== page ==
Modernization rarely serves up the various facilitating capacities for state-building in a timely, comprehensive manner. States may develop what Michael Mann calls “despotic” (coercive or repressive) power, yet lack “infrastructural” power to coordinate society-wide cooperation to promote growth (pp. 300–302). Channeling Huntington’s argument about the gap between rising demand for political participation and the weakness of state institutions, Fukuyama notes that the Arab Spring’s popular demands for effective, accountable states were spurred in part by dashed expectations of modernization (p. 50).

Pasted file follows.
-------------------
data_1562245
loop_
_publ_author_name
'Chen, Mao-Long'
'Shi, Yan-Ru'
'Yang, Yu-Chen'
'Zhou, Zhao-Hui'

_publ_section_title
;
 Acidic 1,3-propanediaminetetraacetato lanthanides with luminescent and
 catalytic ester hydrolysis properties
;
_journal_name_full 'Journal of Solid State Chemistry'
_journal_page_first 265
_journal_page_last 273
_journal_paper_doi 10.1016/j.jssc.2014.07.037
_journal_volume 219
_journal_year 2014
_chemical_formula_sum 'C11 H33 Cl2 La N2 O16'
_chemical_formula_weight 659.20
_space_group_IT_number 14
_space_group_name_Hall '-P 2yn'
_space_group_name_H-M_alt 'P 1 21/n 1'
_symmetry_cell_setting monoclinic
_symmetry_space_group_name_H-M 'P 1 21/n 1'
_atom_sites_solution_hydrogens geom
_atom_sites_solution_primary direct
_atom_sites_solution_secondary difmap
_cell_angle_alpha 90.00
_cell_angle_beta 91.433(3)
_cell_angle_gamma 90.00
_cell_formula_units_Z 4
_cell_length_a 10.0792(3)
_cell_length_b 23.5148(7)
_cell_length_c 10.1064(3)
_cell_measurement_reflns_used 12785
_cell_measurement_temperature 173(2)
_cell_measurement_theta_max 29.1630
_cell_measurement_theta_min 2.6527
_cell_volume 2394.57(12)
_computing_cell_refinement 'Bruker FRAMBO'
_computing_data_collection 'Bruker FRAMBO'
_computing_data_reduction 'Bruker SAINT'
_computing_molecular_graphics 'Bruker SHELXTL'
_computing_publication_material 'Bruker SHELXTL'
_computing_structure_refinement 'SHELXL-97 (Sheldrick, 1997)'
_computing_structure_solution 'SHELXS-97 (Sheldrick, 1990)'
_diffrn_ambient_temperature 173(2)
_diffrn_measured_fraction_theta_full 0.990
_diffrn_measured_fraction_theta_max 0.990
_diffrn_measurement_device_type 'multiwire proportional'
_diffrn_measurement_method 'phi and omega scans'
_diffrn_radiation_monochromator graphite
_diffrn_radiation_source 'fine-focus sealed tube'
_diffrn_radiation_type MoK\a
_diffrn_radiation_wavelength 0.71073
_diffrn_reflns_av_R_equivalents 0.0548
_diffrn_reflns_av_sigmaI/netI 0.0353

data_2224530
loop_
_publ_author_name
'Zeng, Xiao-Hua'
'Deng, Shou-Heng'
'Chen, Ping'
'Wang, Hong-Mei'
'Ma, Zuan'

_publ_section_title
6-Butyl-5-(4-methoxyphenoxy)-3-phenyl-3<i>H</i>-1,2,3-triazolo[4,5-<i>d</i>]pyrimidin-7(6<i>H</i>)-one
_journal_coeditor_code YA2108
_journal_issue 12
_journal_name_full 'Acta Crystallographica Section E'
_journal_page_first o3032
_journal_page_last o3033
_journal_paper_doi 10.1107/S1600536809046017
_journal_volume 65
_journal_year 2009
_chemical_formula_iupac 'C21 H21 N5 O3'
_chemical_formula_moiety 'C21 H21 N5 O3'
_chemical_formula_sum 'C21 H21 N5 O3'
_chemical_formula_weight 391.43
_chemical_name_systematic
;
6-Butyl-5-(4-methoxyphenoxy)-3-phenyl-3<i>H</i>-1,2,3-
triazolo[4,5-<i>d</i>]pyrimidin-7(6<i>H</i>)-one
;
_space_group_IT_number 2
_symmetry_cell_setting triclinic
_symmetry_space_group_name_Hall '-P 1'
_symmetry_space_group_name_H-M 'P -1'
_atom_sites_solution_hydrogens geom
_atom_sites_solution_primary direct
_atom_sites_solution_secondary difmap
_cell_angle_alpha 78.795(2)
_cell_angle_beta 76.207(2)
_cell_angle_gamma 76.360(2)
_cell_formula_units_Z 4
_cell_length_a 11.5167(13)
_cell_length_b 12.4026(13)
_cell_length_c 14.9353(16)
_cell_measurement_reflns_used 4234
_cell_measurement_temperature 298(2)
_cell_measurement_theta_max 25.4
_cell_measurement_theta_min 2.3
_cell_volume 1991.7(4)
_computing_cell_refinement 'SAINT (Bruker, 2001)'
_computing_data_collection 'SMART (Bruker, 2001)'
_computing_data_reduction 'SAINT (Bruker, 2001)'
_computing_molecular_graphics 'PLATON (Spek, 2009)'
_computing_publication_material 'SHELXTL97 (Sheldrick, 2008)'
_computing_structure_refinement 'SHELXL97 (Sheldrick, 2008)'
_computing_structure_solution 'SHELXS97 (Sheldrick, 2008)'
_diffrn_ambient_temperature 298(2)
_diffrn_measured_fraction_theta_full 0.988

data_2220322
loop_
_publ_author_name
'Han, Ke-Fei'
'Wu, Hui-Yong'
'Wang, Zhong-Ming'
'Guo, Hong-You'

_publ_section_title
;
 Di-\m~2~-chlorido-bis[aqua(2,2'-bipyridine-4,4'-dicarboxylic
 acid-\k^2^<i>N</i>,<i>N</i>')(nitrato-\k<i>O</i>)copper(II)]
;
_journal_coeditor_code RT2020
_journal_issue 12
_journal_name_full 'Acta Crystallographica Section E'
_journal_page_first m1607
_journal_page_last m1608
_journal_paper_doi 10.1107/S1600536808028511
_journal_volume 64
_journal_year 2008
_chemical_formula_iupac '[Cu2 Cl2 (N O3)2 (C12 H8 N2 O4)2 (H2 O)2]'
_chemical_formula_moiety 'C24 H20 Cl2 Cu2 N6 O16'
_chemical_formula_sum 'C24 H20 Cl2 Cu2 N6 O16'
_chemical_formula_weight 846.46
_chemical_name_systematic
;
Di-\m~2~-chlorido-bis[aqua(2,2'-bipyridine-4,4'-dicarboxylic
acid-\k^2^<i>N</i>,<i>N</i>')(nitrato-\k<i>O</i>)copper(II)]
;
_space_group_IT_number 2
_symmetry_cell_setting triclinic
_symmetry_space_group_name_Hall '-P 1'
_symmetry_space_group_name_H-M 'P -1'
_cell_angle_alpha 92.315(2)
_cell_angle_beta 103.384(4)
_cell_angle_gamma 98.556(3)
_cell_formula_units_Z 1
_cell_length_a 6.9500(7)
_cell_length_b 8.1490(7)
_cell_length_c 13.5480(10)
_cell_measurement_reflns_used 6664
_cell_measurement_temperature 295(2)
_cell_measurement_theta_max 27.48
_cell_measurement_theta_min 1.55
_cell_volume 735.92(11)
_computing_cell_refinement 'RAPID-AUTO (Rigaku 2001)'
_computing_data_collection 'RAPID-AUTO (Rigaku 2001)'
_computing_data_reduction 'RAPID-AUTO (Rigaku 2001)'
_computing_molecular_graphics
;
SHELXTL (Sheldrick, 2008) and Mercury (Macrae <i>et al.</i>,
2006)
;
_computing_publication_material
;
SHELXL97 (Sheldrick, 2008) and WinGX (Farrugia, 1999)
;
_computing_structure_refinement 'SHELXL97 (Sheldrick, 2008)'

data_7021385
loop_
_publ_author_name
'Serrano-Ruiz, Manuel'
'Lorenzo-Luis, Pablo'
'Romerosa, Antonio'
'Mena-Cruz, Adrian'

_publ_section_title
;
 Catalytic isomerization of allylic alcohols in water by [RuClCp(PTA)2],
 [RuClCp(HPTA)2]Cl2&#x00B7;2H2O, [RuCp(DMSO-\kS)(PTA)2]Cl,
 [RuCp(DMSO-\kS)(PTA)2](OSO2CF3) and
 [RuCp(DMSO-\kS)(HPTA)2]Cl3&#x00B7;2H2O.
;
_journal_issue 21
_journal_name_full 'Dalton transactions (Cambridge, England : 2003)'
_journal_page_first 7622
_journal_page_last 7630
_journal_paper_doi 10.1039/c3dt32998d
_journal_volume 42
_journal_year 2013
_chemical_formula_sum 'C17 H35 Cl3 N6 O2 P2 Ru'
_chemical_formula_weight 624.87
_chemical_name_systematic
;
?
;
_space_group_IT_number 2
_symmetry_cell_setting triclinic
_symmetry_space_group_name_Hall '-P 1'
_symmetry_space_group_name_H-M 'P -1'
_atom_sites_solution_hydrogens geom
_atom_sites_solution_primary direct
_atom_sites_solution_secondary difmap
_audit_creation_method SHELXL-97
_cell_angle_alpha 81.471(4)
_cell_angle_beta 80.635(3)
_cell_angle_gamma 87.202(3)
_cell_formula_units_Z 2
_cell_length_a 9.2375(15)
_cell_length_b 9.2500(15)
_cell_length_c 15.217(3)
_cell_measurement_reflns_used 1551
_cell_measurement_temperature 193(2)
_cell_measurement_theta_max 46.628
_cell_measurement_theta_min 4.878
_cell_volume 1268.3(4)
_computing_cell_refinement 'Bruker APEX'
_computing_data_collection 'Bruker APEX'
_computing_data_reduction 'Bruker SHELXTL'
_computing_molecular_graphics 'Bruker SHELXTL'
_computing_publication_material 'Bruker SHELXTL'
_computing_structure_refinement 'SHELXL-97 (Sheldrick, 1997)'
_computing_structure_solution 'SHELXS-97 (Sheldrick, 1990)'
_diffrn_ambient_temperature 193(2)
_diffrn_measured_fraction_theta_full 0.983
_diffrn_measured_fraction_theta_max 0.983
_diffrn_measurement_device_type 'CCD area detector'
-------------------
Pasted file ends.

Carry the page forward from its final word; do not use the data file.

The institutional capacity to manage modernity is hard to inject from the outside. Foreign aid conditioned on progress in meeting external indicators of “stateness” tends to lead to empty mimicry, that is, to countries taking on the outward appearance of a rationalized, impersonal, rule-following state, but functioning like a patron-client network (p. 316). Rather than perpetuate this kind of charade, Fukuyama recommends encouraging “good enough” governance that places decision-making authority in the hands of local power brokers who best know their own political terrain and can judge how to sustain coalitions that take limited but sound steps toward reform (pp. 316, 320). Though Fukuyama notes that gradualism is unavoidable, he warns against the notion of trying to plan in advance a perfect sequence of staged reforms, such as institution-building before democratization (pp. 143, 210–11). Any sequence entails pitfalls, he says, and in any event the dynamic processes of social change confound attempts to control the sequence of political development.